Many will be surprised that while the book details the Robinson’s heroic career in the bigs, there is so much more to his story; including forays into politics, business, and the civil rights movement. While Robinson is known for biggest “first” before playing big league ball, his well-rounded athleticism made him the first ever four-letter man at UCLA. While Robinson’s athletic prowess is undeniable, it truly is only one part of dynamic and heroic man.
There is a surprising level of honesty laced through this story. While you would think that Robinson would have to be tough as nails to stare down racism and the challenges he faced on and off the field and in the worlds of business and politics, there is an at times heartbreaking vulnerability to his story.
Delving into Robinson’s forays into politics and the civil right movement, he details his public disagreements with Malcolm X, who he took to task for talking a good game rather than taking any actual actions to help African Americans in any way other than pointing a verbal finger of blame at the “white bosses” that X claimed had used Robinson. This insight into Robinson’s character, makes all the more absurd the introduction by Harvard professor and serial race baiter Dr. Cornel West in the 1995 re-release of this autobiography. West embodies all of things that Robinson would have railed against.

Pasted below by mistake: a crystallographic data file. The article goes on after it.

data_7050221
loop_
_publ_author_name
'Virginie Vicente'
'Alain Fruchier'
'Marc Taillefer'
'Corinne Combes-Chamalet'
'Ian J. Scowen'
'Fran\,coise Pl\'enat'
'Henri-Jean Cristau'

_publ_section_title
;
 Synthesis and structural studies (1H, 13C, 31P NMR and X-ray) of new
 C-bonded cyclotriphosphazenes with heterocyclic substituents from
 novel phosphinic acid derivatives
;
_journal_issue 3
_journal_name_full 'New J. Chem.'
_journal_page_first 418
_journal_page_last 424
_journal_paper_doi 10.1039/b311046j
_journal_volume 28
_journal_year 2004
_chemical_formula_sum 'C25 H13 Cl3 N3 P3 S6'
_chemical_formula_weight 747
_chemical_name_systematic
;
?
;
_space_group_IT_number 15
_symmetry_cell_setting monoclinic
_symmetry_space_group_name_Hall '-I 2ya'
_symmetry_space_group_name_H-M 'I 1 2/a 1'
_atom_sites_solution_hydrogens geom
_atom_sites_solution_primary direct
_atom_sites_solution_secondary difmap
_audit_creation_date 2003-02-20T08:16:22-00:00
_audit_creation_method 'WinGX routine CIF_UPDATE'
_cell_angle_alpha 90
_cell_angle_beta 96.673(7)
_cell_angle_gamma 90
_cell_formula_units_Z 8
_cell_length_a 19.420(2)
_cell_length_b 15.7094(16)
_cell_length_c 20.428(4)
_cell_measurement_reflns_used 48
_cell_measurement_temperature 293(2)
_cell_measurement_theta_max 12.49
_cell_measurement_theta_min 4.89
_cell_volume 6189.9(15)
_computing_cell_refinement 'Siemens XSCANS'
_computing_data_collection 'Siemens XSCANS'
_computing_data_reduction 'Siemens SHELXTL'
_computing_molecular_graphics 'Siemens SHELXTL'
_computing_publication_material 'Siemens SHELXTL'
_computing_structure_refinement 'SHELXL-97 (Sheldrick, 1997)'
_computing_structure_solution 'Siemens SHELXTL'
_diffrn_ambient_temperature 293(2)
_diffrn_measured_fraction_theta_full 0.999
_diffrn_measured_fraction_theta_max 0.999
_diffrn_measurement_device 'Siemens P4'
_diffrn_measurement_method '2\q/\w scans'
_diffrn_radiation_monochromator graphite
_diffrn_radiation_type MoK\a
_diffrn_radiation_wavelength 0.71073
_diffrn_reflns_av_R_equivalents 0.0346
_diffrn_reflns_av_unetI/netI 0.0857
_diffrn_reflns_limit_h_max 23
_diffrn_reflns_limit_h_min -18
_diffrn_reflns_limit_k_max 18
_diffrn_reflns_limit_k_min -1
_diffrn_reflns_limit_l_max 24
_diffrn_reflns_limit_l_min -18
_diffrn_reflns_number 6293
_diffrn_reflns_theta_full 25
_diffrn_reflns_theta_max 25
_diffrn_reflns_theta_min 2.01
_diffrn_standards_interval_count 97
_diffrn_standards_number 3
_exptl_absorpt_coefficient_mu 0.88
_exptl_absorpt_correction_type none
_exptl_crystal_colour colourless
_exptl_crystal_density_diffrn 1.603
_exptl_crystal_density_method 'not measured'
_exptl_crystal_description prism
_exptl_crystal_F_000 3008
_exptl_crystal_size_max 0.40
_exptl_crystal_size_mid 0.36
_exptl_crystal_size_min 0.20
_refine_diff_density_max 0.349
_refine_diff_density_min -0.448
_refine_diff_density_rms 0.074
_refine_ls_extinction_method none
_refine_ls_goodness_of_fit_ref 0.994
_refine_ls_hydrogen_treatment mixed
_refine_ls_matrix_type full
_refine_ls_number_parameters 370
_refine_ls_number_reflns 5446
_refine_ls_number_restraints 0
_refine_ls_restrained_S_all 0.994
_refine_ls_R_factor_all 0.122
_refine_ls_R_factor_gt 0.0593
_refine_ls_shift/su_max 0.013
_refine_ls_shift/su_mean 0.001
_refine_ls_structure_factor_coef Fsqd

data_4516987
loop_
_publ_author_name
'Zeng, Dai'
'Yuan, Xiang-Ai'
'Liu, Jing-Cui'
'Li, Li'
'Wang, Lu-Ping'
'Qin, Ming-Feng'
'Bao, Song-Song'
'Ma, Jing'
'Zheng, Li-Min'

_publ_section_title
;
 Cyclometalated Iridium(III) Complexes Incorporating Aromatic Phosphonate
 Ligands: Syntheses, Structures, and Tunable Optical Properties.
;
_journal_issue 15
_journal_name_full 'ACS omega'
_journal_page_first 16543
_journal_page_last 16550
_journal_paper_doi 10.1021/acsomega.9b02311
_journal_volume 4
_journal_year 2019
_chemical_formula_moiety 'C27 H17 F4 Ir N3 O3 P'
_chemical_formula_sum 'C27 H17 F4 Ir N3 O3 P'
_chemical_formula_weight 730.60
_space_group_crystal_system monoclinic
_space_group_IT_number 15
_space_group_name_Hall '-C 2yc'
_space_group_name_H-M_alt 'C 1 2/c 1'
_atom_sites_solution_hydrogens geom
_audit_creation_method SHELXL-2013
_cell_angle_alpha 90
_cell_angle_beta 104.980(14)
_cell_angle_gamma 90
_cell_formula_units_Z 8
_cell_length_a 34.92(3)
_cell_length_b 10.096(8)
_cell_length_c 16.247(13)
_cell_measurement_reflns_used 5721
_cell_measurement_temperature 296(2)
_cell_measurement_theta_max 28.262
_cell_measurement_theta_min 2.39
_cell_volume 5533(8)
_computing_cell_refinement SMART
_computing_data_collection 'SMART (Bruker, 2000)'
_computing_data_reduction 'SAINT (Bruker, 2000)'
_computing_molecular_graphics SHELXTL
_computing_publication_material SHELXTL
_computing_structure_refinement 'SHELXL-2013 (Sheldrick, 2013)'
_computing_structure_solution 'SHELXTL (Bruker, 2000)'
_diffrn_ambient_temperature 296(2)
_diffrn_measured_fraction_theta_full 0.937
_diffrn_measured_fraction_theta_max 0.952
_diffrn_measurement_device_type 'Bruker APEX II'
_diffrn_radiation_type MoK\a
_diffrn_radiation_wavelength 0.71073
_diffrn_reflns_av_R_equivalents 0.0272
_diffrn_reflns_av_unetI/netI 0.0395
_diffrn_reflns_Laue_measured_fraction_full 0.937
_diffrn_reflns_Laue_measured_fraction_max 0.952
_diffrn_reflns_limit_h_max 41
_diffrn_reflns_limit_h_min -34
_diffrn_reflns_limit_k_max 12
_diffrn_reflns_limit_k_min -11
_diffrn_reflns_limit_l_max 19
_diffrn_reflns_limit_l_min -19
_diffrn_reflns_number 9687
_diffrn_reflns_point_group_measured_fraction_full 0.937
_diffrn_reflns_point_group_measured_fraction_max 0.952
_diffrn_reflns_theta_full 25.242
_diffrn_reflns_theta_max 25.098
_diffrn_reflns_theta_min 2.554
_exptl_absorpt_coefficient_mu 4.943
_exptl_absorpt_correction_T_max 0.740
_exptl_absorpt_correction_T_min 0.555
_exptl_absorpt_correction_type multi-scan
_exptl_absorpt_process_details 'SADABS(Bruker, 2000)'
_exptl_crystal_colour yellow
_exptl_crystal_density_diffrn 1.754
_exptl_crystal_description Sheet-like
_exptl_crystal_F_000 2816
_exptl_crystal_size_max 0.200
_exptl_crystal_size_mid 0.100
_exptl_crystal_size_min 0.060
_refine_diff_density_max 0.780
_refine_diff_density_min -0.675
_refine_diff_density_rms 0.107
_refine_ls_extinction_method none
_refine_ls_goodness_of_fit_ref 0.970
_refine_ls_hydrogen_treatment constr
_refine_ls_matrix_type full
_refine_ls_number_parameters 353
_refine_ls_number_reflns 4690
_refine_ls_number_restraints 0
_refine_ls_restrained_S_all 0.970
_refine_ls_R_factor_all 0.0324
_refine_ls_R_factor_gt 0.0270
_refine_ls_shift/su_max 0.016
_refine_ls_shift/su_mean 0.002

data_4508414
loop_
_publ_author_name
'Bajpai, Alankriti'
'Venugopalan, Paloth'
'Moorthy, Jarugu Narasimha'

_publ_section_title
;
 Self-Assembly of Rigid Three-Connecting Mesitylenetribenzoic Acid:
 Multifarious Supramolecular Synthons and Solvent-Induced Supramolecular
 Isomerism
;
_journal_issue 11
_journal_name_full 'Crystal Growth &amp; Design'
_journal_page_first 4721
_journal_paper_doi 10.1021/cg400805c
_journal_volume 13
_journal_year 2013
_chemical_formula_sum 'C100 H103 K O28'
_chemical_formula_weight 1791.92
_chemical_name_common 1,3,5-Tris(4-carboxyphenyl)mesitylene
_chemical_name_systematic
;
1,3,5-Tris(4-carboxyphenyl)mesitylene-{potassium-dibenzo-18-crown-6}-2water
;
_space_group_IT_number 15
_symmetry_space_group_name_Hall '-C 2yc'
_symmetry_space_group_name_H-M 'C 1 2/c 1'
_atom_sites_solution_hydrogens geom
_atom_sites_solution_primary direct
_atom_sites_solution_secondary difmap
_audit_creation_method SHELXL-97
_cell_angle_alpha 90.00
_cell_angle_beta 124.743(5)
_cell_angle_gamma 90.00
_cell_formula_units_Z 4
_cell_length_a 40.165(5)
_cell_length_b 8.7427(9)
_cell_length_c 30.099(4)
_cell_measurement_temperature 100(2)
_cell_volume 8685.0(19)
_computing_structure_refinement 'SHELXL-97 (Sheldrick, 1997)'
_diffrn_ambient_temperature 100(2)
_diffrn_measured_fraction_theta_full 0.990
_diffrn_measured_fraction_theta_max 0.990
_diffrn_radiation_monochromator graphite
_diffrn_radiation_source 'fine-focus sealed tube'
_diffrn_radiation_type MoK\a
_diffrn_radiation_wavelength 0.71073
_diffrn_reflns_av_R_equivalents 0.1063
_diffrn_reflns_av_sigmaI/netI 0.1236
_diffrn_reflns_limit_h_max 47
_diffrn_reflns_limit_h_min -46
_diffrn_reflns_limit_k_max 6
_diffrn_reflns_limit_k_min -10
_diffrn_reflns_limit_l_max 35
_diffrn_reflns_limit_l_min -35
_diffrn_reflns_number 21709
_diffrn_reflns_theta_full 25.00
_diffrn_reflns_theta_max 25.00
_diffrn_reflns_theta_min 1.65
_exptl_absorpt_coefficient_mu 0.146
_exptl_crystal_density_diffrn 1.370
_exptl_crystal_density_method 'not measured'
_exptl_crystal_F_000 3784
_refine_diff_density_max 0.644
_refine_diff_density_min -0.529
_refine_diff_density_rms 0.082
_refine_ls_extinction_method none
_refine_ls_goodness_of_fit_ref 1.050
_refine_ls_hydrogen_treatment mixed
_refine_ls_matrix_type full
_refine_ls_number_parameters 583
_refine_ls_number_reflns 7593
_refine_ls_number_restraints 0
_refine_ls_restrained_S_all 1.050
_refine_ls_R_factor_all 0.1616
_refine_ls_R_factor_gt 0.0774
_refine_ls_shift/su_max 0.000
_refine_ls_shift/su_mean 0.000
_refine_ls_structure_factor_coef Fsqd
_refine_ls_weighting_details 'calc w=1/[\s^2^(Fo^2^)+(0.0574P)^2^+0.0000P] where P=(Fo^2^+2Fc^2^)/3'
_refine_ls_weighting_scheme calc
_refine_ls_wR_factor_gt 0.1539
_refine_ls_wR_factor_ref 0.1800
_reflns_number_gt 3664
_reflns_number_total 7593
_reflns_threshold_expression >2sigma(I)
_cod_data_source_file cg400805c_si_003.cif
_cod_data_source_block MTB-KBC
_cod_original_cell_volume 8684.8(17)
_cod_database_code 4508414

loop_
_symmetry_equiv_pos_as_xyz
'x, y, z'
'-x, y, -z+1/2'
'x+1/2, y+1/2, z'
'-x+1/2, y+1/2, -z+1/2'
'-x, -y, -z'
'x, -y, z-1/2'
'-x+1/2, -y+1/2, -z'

While it is baseball and the so-called “Noble Experiment” that Robinson is most famous for, I Never Had It Made displays a level of complexity and depth that most of today’s athletes could never approach, let alone comprehend.